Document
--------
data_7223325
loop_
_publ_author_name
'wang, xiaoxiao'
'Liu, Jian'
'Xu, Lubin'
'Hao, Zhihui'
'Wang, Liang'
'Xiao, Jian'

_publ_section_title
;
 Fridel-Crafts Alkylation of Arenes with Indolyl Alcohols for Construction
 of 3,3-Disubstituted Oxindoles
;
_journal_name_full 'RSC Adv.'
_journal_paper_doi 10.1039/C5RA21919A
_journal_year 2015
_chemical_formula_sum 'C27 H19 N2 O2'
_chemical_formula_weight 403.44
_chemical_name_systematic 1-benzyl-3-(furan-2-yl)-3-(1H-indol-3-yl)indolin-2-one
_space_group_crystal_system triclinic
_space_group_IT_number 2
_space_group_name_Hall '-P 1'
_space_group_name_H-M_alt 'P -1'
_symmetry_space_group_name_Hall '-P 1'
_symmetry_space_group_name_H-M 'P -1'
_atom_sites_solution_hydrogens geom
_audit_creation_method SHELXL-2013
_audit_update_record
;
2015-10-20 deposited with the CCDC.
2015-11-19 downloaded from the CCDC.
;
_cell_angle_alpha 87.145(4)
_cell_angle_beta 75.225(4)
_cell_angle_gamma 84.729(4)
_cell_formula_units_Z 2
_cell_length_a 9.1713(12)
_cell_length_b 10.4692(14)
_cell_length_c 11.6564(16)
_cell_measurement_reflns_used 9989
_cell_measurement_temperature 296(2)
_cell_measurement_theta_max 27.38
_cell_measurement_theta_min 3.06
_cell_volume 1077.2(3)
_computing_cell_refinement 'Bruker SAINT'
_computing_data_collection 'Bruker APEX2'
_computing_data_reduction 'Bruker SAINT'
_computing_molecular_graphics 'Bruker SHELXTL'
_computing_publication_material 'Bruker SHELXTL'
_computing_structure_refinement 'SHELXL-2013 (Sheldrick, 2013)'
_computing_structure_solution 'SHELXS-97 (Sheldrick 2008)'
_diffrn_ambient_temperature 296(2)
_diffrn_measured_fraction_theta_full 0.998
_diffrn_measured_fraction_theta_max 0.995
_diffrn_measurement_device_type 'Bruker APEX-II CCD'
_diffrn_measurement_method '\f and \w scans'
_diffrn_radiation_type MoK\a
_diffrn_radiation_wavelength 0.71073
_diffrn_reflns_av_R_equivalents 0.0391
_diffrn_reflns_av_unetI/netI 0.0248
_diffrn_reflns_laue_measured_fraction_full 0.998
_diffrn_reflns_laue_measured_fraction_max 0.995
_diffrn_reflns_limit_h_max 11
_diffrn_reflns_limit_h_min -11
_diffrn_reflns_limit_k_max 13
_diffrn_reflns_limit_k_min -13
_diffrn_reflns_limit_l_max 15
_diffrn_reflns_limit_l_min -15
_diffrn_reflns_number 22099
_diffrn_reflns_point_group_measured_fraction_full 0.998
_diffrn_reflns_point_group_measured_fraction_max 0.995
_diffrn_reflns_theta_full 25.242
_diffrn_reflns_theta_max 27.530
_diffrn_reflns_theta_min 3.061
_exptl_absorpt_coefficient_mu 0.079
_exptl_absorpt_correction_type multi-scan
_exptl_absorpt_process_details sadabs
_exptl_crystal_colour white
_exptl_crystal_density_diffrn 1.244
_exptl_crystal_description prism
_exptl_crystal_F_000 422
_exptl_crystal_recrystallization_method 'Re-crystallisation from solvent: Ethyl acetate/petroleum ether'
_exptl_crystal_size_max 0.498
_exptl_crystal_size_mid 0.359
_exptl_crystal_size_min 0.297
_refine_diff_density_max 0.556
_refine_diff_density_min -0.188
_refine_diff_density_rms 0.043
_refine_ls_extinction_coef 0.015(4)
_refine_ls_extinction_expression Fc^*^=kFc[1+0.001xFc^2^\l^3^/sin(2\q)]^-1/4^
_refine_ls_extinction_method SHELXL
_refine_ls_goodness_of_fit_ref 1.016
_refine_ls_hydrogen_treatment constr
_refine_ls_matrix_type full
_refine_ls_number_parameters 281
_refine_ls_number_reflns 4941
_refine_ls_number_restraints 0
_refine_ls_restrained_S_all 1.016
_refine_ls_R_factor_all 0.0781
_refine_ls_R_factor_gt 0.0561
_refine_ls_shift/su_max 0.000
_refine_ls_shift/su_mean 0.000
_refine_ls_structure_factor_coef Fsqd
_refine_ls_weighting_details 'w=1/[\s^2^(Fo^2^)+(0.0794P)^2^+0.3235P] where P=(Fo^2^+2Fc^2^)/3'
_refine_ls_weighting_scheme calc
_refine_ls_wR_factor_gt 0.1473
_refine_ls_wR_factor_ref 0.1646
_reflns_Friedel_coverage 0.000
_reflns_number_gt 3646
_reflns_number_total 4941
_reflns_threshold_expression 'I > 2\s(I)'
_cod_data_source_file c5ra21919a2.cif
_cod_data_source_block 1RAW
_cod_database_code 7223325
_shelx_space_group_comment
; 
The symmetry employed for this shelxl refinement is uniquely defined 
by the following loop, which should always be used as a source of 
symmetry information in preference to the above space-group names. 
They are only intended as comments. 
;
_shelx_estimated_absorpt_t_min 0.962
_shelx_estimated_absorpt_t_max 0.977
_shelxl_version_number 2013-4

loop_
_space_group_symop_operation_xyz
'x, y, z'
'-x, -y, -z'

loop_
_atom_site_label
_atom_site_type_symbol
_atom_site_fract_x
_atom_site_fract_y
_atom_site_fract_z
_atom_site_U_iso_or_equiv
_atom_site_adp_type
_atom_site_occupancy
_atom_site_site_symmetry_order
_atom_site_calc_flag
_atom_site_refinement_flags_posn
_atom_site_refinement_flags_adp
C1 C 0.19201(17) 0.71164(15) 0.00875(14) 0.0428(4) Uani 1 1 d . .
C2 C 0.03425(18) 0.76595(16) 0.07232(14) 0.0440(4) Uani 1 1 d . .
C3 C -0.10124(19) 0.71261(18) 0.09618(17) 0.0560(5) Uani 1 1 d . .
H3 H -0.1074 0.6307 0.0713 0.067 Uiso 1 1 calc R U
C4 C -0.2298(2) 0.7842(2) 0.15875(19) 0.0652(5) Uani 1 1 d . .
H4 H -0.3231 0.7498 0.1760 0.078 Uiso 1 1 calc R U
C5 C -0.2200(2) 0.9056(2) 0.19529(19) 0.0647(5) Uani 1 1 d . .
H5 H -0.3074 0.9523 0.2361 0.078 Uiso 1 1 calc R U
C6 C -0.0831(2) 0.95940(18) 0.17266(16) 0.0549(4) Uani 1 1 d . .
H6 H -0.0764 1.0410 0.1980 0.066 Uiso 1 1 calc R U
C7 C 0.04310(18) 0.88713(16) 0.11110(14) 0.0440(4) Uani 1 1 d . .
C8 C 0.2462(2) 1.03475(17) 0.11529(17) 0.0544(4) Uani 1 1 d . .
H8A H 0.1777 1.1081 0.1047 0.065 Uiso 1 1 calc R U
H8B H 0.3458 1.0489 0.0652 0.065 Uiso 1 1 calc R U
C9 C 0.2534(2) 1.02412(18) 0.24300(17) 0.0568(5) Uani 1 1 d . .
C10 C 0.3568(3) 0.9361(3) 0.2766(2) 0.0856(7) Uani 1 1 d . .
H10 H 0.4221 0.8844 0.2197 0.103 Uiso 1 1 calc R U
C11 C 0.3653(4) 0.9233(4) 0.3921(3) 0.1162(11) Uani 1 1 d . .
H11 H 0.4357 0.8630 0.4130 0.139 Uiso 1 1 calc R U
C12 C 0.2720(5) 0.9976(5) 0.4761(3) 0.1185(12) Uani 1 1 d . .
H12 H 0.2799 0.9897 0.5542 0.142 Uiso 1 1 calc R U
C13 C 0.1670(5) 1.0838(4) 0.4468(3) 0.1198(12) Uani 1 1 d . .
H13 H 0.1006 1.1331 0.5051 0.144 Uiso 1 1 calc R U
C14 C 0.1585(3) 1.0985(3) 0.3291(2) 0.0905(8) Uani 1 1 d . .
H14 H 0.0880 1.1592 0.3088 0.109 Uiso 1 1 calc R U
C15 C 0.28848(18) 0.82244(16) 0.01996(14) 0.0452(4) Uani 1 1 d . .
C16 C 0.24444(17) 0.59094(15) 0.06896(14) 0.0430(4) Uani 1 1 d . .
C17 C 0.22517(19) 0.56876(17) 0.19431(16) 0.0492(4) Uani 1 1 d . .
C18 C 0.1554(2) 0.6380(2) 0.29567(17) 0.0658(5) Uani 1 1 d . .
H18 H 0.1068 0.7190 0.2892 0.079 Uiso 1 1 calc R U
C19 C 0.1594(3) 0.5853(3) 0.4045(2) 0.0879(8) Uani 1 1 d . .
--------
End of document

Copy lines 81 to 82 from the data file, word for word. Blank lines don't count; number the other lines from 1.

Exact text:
_exptl_crystal_description prism
_exptl_crystal_F_000 422